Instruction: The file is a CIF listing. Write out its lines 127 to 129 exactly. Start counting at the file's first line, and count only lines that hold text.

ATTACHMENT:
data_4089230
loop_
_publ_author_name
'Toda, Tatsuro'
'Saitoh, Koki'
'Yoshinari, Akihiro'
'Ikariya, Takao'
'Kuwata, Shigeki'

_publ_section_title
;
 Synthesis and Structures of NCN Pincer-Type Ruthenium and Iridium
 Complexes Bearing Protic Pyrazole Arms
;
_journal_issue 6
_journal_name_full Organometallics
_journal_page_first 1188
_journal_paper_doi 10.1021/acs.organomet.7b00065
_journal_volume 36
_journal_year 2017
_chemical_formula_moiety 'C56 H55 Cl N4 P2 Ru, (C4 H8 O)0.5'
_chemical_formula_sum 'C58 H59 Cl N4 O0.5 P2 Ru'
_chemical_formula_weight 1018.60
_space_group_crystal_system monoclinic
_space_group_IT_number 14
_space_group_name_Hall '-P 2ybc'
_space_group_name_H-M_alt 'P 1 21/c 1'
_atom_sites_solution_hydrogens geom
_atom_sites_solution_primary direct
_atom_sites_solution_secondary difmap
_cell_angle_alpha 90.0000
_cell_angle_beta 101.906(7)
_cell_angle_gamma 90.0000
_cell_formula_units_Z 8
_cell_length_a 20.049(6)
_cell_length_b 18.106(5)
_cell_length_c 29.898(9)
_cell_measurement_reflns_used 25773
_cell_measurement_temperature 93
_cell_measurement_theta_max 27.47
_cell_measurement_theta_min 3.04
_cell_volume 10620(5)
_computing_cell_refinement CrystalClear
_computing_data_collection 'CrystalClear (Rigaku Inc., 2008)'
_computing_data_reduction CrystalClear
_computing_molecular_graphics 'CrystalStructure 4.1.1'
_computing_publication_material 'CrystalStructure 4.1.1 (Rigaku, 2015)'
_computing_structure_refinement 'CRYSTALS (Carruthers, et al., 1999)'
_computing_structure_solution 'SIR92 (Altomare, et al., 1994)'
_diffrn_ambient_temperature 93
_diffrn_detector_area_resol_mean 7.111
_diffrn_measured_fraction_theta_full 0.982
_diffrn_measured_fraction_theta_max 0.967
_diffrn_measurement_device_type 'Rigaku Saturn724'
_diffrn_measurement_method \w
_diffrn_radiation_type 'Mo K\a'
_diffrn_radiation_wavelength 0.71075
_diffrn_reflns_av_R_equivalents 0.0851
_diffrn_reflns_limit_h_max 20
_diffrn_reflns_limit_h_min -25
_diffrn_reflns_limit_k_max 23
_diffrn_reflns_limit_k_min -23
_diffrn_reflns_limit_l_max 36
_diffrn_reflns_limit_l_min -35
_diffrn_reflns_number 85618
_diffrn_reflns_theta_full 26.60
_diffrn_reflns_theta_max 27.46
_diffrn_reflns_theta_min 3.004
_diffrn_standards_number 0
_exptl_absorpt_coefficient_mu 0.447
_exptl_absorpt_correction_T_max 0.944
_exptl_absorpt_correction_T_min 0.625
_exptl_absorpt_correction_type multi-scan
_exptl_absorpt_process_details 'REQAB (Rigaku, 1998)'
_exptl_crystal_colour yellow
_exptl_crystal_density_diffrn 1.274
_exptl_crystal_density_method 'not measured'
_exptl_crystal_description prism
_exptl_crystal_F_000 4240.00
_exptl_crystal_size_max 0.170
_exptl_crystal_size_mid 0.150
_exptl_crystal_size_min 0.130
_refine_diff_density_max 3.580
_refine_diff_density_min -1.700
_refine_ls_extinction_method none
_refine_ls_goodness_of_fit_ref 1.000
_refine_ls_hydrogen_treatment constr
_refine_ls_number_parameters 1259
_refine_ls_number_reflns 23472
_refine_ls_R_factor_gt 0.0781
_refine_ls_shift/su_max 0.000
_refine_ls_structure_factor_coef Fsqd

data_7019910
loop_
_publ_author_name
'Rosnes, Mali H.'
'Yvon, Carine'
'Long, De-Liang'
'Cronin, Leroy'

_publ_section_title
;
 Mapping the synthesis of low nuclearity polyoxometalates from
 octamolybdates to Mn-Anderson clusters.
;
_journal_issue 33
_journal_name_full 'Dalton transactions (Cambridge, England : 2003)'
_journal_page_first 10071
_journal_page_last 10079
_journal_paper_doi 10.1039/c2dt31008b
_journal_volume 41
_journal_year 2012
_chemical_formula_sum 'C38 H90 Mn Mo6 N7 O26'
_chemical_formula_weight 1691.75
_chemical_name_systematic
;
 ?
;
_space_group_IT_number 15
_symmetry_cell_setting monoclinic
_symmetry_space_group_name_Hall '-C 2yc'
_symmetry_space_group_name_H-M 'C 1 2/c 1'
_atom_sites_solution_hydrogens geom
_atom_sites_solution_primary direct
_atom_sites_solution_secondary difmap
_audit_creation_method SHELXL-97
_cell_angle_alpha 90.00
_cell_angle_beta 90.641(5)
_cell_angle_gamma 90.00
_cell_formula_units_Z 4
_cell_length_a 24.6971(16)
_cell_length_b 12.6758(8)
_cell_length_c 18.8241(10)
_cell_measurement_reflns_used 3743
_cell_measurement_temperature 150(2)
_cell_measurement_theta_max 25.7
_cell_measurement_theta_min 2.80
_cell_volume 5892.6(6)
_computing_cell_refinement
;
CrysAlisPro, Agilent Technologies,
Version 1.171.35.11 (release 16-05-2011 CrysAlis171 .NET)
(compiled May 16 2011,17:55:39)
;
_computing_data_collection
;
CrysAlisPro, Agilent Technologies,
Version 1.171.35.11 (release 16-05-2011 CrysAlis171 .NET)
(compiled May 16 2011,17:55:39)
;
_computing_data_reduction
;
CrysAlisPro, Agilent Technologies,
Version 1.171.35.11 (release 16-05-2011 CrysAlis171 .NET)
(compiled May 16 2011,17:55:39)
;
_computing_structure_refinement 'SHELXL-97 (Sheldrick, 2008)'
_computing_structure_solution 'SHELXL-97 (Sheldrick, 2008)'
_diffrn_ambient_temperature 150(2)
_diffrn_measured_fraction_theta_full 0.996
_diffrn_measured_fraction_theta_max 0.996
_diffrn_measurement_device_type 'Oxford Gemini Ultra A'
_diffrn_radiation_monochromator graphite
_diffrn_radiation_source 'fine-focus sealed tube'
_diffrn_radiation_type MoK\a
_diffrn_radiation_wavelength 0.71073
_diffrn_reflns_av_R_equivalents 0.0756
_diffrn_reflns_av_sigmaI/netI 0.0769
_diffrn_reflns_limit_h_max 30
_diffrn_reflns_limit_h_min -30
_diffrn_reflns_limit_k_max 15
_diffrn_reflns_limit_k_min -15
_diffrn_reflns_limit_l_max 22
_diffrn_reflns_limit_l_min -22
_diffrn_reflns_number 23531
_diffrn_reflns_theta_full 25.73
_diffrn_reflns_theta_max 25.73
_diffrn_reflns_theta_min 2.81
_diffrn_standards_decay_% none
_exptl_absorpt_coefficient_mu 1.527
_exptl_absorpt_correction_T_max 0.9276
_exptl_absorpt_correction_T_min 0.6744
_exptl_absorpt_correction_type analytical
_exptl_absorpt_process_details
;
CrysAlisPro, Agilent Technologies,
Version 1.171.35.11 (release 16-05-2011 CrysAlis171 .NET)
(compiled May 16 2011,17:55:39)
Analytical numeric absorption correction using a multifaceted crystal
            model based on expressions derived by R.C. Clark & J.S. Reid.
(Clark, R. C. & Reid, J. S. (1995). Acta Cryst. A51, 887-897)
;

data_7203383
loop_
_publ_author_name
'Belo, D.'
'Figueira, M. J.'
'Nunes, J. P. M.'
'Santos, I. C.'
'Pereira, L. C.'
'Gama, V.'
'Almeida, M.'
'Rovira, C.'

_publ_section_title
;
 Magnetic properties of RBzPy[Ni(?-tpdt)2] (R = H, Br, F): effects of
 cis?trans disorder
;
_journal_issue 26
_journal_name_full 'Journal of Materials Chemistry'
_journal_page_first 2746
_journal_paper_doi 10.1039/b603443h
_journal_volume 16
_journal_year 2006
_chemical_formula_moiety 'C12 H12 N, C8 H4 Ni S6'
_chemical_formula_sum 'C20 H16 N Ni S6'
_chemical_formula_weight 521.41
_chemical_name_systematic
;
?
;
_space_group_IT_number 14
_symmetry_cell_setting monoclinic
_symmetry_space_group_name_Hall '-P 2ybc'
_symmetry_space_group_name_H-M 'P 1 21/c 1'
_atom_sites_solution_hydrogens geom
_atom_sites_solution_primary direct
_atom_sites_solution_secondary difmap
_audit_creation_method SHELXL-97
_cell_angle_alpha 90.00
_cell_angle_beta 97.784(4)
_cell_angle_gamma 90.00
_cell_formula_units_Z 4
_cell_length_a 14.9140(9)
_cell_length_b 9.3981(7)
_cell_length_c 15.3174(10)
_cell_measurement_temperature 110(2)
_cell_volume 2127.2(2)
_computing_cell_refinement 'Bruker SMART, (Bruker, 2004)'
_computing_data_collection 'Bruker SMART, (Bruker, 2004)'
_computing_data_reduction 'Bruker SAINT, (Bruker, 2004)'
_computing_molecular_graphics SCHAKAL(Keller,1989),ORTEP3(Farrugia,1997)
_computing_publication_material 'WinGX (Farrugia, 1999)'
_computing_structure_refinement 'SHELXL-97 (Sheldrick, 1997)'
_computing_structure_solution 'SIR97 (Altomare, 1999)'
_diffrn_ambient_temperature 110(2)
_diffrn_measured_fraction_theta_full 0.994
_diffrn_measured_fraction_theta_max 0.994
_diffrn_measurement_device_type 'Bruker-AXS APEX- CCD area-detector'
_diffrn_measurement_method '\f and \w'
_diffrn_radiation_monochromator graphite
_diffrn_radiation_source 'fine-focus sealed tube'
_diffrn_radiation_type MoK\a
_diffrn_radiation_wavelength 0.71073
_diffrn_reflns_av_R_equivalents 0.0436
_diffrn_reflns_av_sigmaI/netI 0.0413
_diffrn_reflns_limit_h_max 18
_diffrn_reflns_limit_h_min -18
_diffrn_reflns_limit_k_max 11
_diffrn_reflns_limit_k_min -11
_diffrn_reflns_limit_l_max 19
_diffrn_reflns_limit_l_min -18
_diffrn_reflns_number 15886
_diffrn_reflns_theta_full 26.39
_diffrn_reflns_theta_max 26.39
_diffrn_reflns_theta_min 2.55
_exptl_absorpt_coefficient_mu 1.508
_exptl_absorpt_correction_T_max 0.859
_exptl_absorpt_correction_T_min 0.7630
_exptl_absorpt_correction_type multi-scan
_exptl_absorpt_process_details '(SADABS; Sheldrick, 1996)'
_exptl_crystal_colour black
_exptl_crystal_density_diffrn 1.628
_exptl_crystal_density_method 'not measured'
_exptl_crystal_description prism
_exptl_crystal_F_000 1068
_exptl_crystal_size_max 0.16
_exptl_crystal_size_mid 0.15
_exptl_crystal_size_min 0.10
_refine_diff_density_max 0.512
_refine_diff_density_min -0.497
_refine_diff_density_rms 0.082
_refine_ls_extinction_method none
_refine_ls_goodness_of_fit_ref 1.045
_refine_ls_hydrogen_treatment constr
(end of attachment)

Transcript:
_cell_angle_gamma 90.00
_cell_formula_units_Z 4
_cell_length_a 24.6971(16)